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Quidditch Olympics: Harry Potter 'Sport' To Be Played At Oxford As Olympic Torch Passes By (VIDEO)

Quidditch may be a big sport in the wizard world, but it's going to take one Hagrid-sized show to turn the heads of Olympics brass.

A tournament taking place July 8-9 in Oxford, England, could be the next step towards making the sport, which was invented by J.K. Rowling for the Harry Potter books, into an actual Olympic event.

Billed as the Quidditch Summer Games, the event will feature five national teams representing the UK, USA, Canada, France, and Australia that will be competing as part of the Olympic torch relay celebration, held as the official torch passes through the town.

Though the sport was created by an English author, early handicapping by the Bleacher Report suggests the USA is the team to beat, mainly because of the depth of players available. Almost 150 different players were nominated for the team, and only 21 made it onto the final roster.

Quidditch as a real-life game debuted in 2005 at Middlebury College in Vermont, but has since expanded to roughly 300 universities and high schools around the world, according to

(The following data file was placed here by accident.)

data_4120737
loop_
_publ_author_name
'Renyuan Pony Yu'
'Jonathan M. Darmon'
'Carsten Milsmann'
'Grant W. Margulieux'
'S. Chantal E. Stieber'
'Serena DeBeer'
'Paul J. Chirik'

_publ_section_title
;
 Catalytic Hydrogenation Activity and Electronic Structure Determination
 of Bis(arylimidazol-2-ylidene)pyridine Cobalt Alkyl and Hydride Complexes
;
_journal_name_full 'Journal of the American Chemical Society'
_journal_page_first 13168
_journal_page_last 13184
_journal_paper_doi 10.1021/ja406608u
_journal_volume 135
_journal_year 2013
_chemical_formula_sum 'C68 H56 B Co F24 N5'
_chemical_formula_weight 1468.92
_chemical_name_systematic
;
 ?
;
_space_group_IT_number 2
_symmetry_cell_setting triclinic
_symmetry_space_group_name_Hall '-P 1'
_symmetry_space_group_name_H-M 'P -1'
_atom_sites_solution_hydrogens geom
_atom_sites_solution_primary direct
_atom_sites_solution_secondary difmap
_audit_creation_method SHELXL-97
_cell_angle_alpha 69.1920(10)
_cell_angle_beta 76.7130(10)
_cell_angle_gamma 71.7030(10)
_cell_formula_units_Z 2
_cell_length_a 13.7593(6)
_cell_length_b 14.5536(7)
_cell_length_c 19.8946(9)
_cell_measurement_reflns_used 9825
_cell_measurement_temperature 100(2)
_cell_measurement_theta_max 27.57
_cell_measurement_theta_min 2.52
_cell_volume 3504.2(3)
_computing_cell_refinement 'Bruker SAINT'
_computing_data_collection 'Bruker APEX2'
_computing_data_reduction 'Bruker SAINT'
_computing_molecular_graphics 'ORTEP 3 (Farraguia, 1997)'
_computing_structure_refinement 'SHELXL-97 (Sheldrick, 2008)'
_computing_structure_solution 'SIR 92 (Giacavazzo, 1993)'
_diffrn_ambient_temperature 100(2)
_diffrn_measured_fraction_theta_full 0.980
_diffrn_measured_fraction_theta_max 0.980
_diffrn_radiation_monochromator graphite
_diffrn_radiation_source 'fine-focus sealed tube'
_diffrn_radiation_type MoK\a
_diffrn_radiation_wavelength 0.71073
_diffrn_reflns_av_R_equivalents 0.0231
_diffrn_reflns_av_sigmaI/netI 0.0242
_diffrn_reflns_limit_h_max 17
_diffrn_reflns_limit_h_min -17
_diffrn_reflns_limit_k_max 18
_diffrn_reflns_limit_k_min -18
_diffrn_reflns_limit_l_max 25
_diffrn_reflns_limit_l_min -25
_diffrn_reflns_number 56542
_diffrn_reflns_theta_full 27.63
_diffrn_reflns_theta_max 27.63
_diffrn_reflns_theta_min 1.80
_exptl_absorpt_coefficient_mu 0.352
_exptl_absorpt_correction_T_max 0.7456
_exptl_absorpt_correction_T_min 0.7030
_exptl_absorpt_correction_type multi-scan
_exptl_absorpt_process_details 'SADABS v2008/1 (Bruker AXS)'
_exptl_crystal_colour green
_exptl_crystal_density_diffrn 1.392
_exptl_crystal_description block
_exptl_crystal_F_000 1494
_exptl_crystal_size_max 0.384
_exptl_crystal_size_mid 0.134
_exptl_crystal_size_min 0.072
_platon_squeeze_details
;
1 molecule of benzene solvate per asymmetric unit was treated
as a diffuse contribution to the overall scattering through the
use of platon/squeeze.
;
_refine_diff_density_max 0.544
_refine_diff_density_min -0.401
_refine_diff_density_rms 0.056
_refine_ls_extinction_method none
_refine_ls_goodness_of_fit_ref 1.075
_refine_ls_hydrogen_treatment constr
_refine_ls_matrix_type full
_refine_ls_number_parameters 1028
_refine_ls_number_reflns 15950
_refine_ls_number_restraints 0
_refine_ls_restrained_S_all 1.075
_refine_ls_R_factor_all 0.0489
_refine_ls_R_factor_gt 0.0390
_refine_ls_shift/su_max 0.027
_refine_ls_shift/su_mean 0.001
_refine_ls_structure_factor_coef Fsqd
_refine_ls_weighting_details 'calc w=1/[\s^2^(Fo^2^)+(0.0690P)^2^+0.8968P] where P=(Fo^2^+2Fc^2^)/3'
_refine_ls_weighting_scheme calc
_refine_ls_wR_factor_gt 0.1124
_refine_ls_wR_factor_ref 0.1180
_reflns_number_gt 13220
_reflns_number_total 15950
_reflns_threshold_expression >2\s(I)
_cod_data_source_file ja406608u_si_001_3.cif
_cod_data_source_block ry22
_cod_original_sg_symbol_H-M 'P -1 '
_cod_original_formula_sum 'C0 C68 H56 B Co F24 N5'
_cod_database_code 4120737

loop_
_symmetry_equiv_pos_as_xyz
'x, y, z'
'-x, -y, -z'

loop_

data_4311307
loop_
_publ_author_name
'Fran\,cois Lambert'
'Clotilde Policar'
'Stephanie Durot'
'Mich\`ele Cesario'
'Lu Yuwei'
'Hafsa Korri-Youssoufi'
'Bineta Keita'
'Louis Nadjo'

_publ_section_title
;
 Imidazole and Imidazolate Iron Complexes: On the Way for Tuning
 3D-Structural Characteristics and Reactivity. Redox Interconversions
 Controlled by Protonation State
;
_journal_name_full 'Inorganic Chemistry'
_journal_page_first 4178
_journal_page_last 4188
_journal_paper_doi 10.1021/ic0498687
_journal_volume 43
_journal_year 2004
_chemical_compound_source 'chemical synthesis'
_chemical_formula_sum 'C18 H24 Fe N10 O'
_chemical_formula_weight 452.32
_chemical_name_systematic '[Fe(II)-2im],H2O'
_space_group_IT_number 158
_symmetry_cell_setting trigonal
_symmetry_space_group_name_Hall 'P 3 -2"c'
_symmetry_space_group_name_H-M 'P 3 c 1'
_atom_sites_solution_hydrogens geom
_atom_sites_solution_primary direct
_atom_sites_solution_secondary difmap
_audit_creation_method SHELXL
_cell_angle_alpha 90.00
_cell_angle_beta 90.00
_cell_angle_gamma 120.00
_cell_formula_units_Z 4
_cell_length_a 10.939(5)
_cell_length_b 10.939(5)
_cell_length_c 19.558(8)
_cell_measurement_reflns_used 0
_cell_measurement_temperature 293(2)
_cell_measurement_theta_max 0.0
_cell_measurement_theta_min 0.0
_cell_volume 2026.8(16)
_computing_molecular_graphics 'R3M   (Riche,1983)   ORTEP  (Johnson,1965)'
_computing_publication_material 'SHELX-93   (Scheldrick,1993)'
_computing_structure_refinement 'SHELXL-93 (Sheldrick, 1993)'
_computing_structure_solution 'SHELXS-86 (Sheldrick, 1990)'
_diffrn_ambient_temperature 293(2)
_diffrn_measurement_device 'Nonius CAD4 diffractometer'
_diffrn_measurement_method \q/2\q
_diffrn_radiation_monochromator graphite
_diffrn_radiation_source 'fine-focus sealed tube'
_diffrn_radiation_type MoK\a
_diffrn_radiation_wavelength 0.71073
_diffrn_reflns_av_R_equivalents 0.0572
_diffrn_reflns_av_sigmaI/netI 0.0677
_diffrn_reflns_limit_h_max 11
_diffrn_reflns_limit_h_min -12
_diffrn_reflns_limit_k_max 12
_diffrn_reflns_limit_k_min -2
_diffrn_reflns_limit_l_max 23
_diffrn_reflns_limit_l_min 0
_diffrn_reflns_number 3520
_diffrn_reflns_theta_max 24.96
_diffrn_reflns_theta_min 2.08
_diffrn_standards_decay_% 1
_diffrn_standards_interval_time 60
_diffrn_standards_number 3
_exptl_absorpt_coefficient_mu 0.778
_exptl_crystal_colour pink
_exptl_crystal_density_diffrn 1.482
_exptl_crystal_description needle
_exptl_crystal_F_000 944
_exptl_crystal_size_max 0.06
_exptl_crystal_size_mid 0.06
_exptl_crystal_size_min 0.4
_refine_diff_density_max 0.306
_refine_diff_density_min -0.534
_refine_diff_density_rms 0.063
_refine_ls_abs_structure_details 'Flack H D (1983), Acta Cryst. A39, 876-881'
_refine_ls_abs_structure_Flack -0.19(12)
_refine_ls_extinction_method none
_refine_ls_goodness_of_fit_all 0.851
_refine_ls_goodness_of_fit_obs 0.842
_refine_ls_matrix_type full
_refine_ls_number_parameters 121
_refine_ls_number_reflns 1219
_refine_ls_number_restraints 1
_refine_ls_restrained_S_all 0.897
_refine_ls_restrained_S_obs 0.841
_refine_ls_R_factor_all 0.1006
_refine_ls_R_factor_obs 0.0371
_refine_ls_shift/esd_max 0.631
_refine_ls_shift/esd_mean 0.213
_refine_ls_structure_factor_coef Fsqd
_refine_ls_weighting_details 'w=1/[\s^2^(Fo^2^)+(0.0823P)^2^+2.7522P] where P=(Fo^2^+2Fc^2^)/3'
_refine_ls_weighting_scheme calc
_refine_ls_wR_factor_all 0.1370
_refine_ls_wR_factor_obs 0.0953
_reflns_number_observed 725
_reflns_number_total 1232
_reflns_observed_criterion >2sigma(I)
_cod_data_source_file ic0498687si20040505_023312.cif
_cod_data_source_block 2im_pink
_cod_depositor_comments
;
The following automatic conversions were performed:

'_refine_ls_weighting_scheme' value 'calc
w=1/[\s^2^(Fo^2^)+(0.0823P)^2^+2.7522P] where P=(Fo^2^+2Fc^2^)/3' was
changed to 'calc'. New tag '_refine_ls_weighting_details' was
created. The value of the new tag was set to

In fact, the 2011 Quidditch World Cup, held on Randall’s Island near Manhattan last November, drew 96 teams from as far away as Finland.

The rules, as laid out by J.K. Rowling, can seem a bit complex, but here are the basics:

There are two teams of seven players each and there are three goals at the end of each field that are protected by a "keeper."

Each team has three chasers who try to get the "quaffle" in their opponent’s goals. Meanwhile, two "beaters" use "bludgers" to hit the other team's players and prevent them from scoring while the "seekers" on each team try to catch the "snitch," which is worth many points.

Confused? Us too. But it's as close as possible to the version in the Harry Potter books, except for the flying brooms.

Though the tournament is part of pre-Olympic celebrations, it might be a while before Quidditch is added to the actual games. But there is one sign that the sport might eventually make the cut, according to Team USA's seeker Tyler Macy.

"The team that wins Quidditch is invited to watch the lighting of the torch," he told

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